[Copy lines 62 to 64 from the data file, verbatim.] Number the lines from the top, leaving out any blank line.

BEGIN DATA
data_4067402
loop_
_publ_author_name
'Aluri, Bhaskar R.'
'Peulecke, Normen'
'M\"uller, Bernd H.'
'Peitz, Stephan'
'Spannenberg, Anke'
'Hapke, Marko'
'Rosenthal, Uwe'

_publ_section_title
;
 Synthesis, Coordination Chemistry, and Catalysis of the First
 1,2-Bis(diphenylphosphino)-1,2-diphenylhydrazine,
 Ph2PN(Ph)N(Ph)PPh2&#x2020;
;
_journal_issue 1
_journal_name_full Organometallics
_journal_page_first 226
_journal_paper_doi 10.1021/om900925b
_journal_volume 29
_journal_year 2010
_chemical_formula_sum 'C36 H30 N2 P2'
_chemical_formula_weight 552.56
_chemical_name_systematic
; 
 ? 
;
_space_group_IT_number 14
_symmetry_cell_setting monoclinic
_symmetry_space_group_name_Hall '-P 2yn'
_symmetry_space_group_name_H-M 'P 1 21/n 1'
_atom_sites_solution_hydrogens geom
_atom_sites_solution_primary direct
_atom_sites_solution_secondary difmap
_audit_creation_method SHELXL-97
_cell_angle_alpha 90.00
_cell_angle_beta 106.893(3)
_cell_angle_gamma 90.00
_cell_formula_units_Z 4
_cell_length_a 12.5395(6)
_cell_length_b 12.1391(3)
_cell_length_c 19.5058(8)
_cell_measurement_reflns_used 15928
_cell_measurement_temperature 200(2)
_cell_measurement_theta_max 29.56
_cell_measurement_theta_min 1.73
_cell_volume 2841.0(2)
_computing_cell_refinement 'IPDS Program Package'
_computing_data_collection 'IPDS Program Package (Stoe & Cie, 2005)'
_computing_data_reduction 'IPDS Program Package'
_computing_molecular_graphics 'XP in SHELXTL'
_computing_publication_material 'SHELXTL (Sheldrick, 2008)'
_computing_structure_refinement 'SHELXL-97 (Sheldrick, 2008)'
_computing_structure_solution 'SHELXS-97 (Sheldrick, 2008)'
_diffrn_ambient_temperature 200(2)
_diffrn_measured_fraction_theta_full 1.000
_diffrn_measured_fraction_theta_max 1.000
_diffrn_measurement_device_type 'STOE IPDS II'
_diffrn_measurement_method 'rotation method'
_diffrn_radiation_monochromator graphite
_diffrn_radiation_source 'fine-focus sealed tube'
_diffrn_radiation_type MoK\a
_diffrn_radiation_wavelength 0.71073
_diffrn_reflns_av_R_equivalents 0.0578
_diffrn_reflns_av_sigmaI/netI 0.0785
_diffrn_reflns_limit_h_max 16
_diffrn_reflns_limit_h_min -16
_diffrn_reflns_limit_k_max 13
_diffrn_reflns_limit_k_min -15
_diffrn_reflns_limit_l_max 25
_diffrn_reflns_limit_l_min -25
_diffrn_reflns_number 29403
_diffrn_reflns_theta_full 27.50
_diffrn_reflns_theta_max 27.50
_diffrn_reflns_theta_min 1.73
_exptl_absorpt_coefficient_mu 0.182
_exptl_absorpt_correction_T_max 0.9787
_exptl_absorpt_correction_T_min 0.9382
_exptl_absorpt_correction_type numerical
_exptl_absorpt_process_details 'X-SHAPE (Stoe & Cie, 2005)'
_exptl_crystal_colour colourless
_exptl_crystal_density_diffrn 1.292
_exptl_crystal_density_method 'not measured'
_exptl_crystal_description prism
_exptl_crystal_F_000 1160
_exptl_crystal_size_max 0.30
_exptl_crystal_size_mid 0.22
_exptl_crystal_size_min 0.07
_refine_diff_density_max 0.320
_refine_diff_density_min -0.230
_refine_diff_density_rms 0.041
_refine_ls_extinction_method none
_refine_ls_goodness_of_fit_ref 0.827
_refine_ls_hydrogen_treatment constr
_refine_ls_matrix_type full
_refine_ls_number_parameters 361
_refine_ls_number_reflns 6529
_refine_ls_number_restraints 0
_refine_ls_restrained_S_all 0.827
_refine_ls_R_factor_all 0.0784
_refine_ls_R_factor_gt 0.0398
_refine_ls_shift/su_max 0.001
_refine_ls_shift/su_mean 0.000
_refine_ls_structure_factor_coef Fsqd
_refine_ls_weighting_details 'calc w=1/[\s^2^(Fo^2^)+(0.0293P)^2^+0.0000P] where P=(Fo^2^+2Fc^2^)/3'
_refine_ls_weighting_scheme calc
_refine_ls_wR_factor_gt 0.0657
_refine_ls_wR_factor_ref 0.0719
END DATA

_diffrn_radiation_source 'fine-focus sealed tube'
_diffrn_radiation_type MoK\a
_diffrn_radiation_wavelength 0.71073